The winter session of the 74th Colorado General Assembly only began last Wednesday, but by Friday, January 12, the calls for respect, and a cooperative approach forward to pass bipartisan legislation dissolved into a Republican filibuster; brief, but pointed, led by Republican Scott Bottoms (Colorado Springs).
The focus? Proposed legislation House Bill 24-1084 a tax credit using Taxpayer’s Bill of Rights surplus dollars.
The bill would repeal and re-enact a measure from the November 2023 special session on property taxes.
The measure doubles the Earned Income Tax Credit, to help Colorado homeowners facing major property tax increases this year because of the expiration of the Gallagher Amendment.
Republicans said the bill was an attack on TABOR (Taxpayer Bill of Rights) because it would use excess taxes collected under TABOR to help property owners (including rental properties where tax increases are likely to be passed on to renters).
Recently released data from Colorado Democrats indicates that last session, Republicans – despite their historically small minority, holding only 19 of 65 seats in the House, or 29.2 percent– used Washington, D.C.-style obstruction tactics to take up nearly 60 percent of the legislative discussion time on the floor during the 2023 session.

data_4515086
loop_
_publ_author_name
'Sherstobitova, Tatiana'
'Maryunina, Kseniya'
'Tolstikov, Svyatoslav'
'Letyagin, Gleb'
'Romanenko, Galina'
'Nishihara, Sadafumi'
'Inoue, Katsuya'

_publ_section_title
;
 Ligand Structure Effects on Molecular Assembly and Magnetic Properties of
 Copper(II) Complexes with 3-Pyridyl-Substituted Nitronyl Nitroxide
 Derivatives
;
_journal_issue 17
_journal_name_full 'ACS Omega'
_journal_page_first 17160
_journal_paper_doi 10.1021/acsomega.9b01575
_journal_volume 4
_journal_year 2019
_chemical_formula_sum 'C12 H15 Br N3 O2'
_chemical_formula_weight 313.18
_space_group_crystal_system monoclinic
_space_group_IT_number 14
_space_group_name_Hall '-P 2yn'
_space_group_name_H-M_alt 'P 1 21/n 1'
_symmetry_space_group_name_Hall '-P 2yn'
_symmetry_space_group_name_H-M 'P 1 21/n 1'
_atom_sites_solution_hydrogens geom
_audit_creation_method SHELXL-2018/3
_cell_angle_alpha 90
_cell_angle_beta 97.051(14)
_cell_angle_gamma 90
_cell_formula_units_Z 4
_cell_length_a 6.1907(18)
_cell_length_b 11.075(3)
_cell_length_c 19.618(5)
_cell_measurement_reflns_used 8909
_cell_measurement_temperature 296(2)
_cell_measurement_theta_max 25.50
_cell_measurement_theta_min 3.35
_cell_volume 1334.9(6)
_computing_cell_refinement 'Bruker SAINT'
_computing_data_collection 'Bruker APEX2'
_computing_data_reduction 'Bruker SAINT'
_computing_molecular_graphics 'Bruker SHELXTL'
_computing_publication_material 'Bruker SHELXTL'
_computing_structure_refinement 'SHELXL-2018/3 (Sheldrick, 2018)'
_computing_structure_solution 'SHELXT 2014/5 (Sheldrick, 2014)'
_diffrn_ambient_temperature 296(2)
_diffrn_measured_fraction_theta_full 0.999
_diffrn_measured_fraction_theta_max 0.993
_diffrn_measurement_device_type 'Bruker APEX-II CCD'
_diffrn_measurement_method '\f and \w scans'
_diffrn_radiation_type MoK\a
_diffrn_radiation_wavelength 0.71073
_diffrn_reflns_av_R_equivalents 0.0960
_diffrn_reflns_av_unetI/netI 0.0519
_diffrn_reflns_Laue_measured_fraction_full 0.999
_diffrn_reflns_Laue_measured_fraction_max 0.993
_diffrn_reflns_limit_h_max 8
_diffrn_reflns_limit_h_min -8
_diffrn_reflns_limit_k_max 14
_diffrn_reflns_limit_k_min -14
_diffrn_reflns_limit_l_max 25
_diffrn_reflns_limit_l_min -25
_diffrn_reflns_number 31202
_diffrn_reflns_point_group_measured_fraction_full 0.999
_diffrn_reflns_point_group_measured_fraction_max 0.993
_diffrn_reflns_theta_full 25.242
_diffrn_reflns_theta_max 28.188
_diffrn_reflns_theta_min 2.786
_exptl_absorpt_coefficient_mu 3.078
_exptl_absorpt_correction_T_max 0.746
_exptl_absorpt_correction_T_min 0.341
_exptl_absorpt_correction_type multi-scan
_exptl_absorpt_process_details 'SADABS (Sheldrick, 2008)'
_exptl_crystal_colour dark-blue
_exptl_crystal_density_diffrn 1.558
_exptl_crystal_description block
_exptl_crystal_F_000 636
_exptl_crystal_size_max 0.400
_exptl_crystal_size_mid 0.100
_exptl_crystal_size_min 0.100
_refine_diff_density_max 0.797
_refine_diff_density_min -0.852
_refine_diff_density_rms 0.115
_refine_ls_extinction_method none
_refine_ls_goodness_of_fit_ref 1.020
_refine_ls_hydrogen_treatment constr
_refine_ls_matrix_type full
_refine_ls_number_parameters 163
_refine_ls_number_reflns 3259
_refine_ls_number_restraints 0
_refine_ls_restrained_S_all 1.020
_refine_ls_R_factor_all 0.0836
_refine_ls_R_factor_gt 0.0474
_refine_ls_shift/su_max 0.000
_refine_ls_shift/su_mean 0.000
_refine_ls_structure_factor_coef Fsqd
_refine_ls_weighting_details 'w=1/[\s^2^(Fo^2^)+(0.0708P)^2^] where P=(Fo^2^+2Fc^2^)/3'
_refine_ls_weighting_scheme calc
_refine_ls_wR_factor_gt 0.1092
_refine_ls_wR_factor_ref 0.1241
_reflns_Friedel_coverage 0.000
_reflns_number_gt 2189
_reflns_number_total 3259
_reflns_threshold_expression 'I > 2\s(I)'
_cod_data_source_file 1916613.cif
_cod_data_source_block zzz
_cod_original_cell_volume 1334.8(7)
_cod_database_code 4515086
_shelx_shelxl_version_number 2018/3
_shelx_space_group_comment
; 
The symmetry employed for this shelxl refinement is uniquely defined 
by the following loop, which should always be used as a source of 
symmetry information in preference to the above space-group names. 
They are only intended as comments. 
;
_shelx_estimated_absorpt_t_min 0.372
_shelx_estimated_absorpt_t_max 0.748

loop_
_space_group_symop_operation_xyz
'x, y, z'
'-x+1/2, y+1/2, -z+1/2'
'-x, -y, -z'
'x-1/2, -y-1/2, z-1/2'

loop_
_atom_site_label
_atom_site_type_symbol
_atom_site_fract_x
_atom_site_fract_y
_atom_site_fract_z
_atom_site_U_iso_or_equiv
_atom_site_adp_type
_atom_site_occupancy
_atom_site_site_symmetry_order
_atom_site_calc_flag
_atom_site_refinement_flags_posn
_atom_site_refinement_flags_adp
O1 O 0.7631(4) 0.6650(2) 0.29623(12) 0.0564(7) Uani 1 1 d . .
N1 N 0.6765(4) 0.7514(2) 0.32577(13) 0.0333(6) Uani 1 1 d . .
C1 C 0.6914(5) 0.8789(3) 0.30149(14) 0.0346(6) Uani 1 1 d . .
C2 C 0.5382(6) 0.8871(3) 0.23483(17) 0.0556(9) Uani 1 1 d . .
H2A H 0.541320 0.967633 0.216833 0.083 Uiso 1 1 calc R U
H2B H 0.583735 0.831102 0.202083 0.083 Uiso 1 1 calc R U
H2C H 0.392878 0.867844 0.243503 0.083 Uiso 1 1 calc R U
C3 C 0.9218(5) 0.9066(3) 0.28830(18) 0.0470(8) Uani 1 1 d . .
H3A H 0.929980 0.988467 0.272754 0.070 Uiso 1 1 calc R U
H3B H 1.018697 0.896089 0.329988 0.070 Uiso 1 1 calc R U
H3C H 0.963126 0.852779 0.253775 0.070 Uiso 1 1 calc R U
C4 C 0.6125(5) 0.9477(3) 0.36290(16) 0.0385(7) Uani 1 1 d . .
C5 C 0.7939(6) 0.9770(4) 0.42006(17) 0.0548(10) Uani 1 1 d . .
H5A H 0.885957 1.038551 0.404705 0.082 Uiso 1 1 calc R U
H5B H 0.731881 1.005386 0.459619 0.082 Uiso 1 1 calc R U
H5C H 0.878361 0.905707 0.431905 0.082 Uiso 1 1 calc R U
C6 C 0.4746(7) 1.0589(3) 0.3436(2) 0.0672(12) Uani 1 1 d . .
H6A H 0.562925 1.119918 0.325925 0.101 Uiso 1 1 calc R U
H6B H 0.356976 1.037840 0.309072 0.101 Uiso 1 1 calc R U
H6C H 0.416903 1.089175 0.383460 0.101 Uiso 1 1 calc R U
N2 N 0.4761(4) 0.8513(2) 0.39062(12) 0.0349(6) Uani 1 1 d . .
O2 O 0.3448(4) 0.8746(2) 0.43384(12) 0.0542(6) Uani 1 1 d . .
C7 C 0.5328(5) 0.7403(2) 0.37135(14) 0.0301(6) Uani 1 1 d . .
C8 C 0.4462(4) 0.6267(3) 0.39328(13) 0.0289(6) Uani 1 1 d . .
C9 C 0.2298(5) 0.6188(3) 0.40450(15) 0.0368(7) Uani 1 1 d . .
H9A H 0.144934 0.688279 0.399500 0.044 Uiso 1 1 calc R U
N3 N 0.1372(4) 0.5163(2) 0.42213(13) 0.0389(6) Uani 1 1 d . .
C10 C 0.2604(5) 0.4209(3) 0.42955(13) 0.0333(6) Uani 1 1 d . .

That adds up to nearly 130 hours — or more than 5 days — of Republicans taking up floor time to obstruct progress.
Bottoms is already suing House Speaker Julie McCluskie and Colorado Governor Jared Polis over the tax relief passed during the special session because he was not allowed to read out loud his lengthy written objection during that session.
Coloradans can only hope that the calls for more civil behavior during this session are heard.